In its December 14, 2018 decision in R. v. Boudreault, the Supreme Court of Canada (the “Court”) struck down the mandatory victim surcharge imposed on individuals guilty of an offence under the Criminal Code of Canada (the “Code”). The Court’s approach to mandatory victim surcharges may impact individuals and corporations sentenced under provincial occupational health and safety legislation.
The surcharge was a feature of the Code for decades, and was characterized as a means of offsetting the cost of victim services programs. Section 737 of the Code provided that the amount of the surcharge was a minimum of 30 per cent of any fine imposed during sentencing. Where no fine was imposed, a set surcharge was levied. Judges did not have discretion to decrease or waive the surcharge.
The Court issued a decision with respect to four different cases (representing seven different accused) challenging the constitutionality of section 737 of the Code. Three of the cases addressed a decision of the Ontario Court of Appeal, which concluded that the mandatory victim surcharge regime was constitutional. The fourth case was the subject of a decision of the Quebec Court of Appeal, which also affirmed that the victim surcharge was constitutional. Most of the accused were impoverished and a number had drug and alcohol addictions which, in one case, was accompanied by mental illness. All of the accused had been sentenced to jail with a surcharge imposed by the trial court.
It was argued that the Code’s mandatory victim surcharge violated sections 12 (protection against cruel and unusual treatment or punishment) and 7 (the right to life, liberty and security of the person) of the Charter of Rights and Freedoms (the “Charter”). With respect to the cruel and unusual punishment argument, the Court determined that the surcharge was a “punishment” imposed on offenders and, therefore, fell into the ambit of section 12. The Court specifically examined the disproportionate financial consequences faced by individuals ordered to pay the surcharge. The Court determined that the ultimate effect of the surcharge was to create an indefinite criminal sanction for offenders unable to pay the surcharge, which included the appellants, who belonged to a number of marginalized groups. The Court also took issue with the fact that the surcharge was mandatory, noting that judges were unable to consider a marginalized offender’s inability to pay, and to grant relief against payment on that basis.
The Court allowed the appeals and held, in a 7-2 ruling, that the impact and effects of the mandatory victim surcharge was “cruel and unusual” and consequently in violation of section 12 of the Charter. The Court declared section 737 of the Code to be of no force and effect immediately. Given the Court’s determination with respect to section 12, the Court did not address whether the victim surcharge violated section 7 of the Charter. Though the Court did not direct the federal government in how to respond to the ruling, it was suggested that a surcharge provision could be incorporated into the Code if it provided judges with discretion in its application – a feature that had been present until 2013.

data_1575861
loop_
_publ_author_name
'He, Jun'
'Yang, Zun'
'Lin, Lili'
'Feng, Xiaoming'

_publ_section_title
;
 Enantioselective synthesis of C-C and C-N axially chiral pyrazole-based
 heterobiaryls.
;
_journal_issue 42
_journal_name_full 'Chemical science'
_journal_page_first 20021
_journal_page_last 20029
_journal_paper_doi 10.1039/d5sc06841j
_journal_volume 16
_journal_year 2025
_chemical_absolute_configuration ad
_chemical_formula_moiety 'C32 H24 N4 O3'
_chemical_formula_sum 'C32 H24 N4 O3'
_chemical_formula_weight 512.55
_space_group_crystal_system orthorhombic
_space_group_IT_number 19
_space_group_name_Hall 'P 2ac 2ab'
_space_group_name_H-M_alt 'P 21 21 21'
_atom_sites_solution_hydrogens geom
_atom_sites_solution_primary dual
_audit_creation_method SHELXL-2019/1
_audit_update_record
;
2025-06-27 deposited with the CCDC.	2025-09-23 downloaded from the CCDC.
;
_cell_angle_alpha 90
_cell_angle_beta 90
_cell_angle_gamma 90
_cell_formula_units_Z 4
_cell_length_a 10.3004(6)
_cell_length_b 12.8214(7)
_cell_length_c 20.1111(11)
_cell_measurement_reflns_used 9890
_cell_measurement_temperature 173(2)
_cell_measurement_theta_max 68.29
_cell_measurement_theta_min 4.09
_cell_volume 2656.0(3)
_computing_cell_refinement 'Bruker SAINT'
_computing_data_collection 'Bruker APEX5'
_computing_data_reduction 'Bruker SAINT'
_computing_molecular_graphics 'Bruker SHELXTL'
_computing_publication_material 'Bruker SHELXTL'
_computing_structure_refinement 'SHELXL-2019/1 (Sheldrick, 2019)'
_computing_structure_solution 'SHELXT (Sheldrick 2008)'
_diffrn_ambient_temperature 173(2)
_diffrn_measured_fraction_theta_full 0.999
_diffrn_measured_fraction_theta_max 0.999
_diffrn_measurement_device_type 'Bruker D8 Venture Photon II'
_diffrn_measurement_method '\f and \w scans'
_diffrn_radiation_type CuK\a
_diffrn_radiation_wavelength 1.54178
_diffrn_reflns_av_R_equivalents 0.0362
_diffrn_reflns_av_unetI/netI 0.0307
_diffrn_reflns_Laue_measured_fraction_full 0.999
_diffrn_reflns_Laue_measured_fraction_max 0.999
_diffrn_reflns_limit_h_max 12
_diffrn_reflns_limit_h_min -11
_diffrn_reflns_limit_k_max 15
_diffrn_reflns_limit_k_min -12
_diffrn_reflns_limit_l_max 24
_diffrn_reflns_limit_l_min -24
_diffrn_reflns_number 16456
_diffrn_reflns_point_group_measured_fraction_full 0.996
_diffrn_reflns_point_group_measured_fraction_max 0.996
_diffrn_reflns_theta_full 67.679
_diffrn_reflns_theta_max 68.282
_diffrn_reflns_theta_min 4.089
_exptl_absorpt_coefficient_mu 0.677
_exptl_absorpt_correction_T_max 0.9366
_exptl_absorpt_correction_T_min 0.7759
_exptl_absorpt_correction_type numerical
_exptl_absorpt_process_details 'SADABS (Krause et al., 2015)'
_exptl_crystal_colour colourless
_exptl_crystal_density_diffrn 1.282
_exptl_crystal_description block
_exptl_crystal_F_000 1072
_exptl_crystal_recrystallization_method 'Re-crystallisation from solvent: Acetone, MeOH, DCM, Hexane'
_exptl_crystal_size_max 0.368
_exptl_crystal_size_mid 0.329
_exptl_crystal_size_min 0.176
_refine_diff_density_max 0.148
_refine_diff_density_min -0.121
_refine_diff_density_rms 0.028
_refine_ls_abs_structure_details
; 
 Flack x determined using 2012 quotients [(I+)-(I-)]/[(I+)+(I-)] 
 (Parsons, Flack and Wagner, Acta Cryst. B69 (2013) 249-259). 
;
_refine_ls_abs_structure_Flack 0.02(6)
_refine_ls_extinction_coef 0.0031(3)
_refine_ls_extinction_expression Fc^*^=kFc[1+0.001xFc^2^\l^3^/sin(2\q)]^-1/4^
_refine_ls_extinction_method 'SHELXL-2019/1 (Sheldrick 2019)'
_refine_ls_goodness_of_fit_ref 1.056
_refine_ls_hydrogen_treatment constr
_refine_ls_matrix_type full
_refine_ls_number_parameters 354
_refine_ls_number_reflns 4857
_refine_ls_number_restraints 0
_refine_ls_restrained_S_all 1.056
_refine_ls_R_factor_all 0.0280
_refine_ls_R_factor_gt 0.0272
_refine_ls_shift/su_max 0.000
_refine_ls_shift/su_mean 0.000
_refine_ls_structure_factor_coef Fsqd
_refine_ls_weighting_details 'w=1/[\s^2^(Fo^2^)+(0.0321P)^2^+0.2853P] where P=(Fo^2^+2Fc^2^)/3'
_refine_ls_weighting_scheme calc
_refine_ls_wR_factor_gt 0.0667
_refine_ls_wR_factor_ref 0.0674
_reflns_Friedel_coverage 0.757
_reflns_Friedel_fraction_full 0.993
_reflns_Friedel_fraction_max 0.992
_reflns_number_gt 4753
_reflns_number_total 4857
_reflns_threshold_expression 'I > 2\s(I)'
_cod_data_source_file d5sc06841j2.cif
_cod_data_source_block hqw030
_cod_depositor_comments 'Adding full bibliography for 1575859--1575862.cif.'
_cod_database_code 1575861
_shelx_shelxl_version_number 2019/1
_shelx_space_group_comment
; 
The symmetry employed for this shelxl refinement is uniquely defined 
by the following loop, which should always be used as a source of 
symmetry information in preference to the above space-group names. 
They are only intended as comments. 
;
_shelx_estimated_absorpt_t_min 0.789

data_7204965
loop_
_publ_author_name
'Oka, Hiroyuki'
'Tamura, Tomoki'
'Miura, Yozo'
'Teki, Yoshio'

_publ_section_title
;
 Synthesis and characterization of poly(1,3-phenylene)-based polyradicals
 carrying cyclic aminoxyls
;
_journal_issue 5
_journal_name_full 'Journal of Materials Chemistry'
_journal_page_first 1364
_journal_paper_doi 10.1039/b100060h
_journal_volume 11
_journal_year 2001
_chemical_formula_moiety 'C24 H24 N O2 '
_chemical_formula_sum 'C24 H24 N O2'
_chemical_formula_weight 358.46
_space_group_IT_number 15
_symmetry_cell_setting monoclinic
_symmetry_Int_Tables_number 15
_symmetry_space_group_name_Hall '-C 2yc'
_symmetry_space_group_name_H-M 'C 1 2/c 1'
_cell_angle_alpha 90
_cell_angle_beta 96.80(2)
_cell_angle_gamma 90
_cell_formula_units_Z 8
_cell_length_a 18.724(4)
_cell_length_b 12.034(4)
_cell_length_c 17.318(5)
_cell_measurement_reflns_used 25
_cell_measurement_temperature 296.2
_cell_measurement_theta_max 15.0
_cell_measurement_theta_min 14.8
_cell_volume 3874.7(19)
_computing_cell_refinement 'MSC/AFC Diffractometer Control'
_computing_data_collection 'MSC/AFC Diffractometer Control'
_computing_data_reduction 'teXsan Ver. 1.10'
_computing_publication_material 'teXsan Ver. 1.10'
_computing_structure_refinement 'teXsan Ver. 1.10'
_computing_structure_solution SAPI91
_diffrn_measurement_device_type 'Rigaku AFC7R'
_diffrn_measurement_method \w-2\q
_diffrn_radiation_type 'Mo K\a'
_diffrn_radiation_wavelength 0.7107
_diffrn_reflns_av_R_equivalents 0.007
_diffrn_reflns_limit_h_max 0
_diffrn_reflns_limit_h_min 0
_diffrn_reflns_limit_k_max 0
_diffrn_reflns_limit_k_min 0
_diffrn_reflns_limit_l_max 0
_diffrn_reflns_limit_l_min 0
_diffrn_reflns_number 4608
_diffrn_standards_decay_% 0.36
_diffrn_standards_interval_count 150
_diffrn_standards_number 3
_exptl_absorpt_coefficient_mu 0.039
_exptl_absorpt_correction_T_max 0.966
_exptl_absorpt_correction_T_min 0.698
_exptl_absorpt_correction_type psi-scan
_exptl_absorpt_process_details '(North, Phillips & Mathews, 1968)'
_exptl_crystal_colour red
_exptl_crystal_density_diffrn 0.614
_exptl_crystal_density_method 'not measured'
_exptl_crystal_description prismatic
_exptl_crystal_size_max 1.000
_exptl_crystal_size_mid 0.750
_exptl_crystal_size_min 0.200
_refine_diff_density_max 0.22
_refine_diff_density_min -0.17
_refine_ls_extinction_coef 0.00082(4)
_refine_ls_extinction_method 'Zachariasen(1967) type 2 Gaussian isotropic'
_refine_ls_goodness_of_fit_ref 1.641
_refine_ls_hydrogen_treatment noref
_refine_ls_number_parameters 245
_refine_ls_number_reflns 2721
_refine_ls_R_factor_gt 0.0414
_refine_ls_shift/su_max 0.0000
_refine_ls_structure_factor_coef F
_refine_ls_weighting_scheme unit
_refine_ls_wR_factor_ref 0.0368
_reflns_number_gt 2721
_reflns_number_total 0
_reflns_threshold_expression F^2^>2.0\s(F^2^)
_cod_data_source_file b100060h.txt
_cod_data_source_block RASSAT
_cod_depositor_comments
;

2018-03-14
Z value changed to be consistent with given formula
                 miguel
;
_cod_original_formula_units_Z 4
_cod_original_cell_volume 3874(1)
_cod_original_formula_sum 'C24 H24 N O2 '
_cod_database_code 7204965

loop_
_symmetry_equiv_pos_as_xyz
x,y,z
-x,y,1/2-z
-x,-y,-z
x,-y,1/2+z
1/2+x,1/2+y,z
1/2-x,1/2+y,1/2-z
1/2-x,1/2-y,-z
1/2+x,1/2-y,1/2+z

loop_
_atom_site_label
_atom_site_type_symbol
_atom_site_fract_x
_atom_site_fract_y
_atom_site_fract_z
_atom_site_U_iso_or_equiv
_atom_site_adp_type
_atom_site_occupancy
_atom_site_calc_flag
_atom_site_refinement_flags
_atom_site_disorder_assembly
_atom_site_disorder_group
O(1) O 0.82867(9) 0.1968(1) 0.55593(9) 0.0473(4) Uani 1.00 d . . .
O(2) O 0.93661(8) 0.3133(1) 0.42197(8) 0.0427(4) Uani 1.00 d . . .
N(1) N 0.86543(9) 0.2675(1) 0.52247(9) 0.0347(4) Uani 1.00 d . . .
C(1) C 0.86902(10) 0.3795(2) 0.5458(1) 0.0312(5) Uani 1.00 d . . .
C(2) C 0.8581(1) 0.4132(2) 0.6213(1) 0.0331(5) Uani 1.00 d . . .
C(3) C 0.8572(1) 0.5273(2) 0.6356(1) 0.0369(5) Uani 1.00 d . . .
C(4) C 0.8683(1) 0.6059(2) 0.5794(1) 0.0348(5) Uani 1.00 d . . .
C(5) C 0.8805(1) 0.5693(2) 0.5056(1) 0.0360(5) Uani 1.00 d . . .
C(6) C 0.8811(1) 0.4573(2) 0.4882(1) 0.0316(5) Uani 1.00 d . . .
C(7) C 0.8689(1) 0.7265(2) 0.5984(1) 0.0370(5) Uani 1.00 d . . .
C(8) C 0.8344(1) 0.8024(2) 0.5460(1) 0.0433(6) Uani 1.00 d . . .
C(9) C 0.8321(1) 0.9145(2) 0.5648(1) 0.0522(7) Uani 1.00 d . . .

This decision may affect individuals and corporations convicted of offences under provincial occupational health and safety legislation, including the Ontario Occupational Health and Safety Act. Under the Ontario Provincial Offences Act, a mandatory victim fine surcharge of 25 per cent is imposed on the levied fine (a surcharge is not applied to jail sentences). Like the Code’s surcharge provision, the Provincial Offences Act does not give sentencing courts any discretion regarding the imposition of the surcharge – a key consideration in Boudreault.
Exactly how the decision will affect provincial surcharges is not clear. Individual defendants charged with provincial offences may face similar barriers to payment as individuals who have been charged criminally, and corporations may, in some circumstances, also be impecunious. Both individuals and corporations may have little realistic ability to pay mandatory provincial surcharges. To the extent that Boudreault can be interpreted as the Supreme Court of Canada instructing that discretion, in all aspects of sentencing, is necessary for trial courts to fashion appropriate, individualized penalties, mandatory provincial surcharges may also be vulnerable to challenge.
If you have any questions about this topic or any other questions relating to workplace law, please do not hesitate to contact a Mathews Dinsdale lawyer.